These ideas of violence, strong contrasts, and distortion would be good starting points for an analysis of the style, which has been noted in German works of the period between the wars. Bartók and Stravinsky are Seelig’s examples; I would prefer to point to Shostakovich’s early works like the Preludes, op. 34. Other traits are a dependence on folk motifs for their unusual rhythms and harmonies; a penchant for dissonant versions of fin-de-siècle forms like waltzes (that would also be an example of “distortion”); and an interest, or weakness, for program music and intentionally overly vivid themes. The “violence” and “strong contrasts” Seelig mentions take various forms: quick alternations of tempi; equally quick alternations of pitches from the far ends of the keyboard; very fast changes from ff to pp, and from staccato marches to legato espressivo passages. Key changes are abrupt and distant, rather than continuously wandering as in late Reger. The music often seems enervated, nervous, restive, anxious, unsure, and emotionally unstable—nostalgic and then savage, deeply melancholic and then implausibly bright.
The reprint has a reproduction of a Schiele on the cover. It is interesting to speculate whether the original edition would have done the same, if it had been the custom then to put fine art on the covers of music publications (it wasn’t). Is the “grotesque” style the musical equivalent of Austrian expressionism? To some degree, the movements fit, especially where the composers are audibly chafing against academic and popular styles, or where they turn ostentatiously to the “cruder” forms and structures of folk music. But I don’t see a visual analogue to the flighty changes of pace and mood that suddenly turn legato passages into staccato ones, or add filigrees of 64th notes to waltz themes, or leap into 15va passages. That kind of skittishness is technically accomplished and sometimes very delicate, and has little to do with the overall force and violence of early Schiele, for example. For me, the Grotesk style is only musical, and is different from visual expressionism.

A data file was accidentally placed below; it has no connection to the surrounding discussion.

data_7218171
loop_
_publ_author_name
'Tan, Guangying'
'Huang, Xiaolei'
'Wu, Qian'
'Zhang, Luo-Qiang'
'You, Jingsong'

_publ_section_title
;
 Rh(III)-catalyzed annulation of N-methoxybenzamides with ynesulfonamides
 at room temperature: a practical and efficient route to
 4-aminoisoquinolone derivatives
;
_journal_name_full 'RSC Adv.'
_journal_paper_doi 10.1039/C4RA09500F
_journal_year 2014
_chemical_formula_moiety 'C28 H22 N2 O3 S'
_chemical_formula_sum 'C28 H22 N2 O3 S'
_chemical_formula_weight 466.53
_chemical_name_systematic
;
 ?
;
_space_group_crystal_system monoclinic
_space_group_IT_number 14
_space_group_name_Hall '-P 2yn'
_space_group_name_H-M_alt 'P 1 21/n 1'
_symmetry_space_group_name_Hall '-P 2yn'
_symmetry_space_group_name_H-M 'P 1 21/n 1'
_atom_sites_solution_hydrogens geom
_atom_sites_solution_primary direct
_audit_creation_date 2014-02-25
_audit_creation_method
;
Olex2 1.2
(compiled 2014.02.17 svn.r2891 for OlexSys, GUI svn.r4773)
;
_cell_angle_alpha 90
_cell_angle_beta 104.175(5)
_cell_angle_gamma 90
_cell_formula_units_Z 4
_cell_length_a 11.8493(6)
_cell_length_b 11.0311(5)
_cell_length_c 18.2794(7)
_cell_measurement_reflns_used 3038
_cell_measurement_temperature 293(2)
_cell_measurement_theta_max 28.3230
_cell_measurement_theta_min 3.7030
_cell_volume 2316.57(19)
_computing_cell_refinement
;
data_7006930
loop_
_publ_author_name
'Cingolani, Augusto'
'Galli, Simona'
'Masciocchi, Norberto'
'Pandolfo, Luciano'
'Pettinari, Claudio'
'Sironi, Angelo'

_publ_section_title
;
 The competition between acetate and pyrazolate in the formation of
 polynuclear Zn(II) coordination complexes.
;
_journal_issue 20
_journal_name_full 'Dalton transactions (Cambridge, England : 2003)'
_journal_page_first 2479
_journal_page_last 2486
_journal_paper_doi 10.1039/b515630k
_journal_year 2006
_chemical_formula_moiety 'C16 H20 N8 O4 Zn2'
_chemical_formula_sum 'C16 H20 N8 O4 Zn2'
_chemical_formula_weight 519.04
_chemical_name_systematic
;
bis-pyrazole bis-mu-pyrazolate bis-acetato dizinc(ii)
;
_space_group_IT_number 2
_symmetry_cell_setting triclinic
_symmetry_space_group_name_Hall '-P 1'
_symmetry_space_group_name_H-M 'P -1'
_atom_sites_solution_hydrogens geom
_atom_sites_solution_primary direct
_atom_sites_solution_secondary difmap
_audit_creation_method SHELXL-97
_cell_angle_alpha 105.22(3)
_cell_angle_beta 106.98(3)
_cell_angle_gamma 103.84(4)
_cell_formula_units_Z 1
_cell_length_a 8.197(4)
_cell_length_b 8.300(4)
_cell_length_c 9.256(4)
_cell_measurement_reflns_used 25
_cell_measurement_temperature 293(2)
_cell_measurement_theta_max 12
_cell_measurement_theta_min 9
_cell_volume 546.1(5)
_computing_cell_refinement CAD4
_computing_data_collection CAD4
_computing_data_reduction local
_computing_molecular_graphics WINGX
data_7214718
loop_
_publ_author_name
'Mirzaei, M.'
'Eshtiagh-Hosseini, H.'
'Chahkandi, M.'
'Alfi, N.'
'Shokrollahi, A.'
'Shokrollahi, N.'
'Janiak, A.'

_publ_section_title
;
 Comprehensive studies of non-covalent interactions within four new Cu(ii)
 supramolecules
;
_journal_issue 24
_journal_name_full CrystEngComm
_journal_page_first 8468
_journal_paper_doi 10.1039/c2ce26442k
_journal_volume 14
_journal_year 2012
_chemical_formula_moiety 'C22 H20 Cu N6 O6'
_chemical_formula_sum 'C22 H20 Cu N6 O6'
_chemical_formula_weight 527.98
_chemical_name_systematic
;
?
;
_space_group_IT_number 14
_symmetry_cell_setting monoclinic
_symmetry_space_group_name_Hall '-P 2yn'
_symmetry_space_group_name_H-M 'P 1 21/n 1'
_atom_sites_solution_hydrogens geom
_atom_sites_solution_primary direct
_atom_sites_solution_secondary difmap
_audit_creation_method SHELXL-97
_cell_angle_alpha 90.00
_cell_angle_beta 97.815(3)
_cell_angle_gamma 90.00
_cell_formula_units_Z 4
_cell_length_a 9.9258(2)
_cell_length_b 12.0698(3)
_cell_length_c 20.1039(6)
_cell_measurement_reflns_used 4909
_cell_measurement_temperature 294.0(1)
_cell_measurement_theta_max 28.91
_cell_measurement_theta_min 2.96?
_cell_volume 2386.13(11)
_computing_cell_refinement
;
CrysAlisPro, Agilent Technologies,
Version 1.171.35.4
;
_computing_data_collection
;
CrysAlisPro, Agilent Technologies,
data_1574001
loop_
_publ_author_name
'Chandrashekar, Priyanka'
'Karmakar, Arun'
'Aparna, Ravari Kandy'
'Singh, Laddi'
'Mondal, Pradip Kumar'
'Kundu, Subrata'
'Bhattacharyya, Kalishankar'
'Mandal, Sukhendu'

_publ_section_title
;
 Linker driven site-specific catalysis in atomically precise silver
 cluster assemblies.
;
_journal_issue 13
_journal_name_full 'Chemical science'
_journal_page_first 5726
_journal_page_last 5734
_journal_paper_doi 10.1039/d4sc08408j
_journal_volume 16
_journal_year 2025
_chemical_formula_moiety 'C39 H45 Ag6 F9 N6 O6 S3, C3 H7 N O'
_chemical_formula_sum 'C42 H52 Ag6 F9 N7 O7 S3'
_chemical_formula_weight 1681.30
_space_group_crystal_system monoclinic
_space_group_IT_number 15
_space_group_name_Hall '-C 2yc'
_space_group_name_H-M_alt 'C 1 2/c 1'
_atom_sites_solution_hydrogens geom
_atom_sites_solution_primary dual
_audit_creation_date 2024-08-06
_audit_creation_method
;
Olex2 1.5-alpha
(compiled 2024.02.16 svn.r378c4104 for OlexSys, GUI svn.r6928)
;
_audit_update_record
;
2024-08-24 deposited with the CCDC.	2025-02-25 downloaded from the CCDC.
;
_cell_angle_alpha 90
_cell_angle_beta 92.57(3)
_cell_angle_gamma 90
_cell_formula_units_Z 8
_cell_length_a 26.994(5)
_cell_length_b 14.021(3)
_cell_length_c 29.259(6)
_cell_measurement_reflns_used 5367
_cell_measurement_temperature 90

Some notes on the individual pieces:
1. Bartók, Zwei Improvisationen
These are nos. 2 and 8 of Bartók’s Op. 20. Seelig’s choice is interesting, because other pieces in Op. 20 would seem to have as much, or more, “grotesqueness” about them. (Nos. 4 and 6, for example, are quite “grotesque,” with skittish ornaments and crossing melody lines.)
2. Wilhelm Grosz (1894-1939), Walzer and Polka
The first of the two is one of the less enervated or enervating pieces in the collection, with a steady rhythm and lyricism. Grosz’s later more popular style can be seen here, and also in his Tanzsuite (1922) which is in imslp.com. (Excerpt below.)
3. Alois Hába, Zwei groteske Stücke